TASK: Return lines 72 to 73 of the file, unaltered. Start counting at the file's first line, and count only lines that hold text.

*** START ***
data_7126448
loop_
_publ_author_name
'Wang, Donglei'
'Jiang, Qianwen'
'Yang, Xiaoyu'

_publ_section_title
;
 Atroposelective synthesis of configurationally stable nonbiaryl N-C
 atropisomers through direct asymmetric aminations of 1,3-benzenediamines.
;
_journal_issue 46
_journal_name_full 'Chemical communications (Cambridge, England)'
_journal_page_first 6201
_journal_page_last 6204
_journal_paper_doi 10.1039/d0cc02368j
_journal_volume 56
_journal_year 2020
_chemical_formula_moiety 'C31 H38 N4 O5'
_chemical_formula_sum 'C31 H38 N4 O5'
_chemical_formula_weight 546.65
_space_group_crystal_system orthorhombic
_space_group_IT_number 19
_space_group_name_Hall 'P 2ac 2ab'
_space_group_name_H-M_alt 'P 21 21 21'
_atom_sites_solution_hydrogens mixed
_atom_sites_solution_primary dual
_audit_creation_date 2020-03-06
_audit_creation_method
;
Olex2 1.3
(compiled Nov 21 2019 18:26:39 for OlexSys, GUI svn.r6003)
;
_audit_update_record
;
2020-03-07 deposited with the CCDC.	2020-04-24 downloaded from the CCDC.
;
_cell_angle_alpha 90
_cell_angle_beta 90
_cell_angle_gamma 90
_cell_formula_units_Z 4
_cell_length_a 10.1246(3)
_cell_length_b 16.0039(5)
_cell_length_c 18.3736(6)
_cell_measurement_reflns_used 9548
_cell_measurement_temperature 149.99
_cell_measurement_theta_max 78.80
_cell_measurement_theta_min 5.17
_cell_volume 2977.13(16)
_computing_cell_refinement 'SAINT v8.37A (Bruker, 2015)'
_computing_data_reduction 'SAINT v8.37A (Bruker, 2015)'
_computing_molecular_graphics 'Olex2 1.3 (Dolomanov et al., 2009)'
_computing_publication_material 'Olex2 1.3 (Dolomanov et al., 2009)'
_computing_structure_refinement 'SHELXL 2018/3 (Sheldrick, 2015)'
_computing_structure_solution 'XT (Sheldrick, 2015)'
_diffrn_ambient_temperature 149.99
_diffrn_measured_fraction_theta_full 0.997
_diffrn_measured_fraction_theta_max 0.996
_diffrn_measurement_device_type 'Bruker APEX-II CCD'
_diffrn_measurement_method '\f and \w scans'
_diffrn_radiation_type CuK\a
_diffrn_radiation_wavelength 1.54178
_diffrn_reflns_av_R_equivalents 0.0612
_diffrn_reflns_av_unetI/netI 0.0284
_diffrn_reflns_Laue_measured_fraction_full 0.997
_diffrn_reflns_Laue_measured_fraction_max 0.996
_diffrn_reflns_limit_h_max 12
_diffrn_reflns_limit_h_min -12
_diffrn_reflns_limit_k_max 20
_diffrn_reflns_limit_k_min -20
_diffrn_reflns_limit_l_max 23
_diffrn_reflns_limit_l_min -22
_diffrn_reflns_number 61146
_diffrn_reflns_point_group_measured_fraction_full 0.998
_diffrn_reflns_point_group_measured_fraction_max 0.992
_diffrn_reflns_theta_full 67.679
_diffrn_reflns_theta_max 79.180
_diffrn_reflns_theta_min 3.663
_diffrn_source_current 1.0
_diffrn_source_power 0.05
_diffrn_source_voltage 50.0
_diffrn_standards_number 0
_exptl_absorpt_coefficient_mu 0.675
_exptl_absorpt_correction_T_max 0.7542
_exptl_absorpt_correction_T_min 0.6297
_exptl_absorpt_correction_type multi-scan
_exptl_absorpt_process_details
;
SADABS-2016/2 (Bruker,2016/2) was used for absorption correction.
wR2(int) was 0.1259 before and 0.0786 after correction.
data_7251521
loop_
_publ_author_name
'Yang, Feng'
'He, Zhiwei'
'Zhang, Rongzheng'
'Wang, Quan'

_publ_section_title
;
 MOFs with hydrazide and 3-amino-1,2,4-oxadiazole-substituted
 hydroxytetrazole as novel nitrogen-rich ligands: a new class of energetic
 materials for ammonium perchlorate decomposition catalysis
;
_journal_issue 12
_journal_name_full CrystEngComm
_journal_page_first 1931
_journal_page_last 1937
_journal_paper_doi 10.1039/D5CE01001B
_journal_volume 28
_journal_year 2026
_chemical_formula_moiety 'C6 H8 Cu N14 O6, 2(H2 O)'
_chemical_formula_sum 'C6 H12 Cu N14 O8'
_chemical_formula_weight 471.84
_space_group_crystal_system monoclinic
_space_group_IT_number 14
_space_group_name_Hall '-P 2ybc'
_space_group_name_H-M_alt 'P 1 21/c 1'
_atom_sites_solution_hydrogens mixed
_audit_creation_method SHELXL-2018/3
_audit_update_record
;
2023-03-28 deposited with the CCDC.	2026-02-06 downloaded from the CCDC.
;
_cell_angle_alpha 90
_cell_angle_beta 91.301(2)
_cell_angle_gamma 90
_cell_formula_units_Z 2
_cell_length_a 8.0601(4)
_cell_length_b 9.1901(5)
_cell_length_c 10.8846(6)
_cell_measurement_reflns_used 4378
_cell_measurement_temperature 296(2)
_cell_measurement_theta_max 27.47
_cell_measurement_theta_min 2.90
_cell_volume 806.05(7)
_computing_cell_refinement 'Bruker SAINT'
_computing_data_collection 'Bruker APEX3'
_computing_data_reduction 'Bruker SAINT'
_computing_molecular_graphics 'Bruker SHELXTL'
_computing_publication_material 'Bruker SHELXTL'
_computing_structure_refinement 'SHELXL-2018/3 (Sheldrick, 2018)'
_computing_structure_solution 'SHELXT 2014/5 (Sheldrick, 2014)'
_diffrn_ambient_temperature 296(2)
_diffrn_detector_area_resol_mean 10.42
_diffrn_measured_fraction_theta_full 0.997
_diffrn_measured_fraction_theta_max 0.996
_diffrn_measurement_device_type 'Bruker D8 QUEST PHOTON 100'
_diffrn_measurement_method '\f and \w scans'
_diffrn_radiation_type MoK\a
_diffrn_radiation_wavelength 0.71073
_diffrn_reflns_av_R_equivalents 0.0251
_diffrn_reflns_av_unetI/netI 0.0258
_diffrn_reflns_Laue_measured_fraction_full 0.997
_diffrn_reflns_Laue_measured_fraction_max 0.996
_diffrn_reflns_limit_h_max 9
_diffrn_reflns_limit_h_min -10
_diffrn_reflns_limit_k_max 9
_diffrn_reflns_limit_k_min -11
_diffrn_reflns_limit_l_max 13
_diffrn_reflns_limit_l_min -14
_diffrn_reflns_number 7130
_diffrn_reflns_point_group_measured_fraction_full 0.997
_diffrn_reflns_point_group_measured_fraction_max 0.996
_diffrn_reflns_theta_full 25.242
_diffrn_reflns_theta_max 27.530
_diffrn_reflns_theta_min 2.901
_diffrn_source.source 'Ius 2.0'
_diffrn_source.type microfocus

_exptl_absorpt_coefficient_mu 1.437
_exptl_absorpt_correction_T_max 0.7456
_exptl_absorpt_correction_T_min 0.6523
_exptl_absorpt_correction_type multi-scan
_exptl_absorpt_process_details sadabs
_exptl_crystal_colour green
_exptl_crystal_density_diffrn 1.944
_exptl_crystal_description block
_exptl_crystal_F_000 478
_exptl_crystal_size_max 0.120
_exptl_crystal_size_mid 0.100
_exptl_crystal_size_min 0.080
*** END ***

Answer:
_diffrn_reflns_limit_l_min -22
_diffrn_reflns_number 61146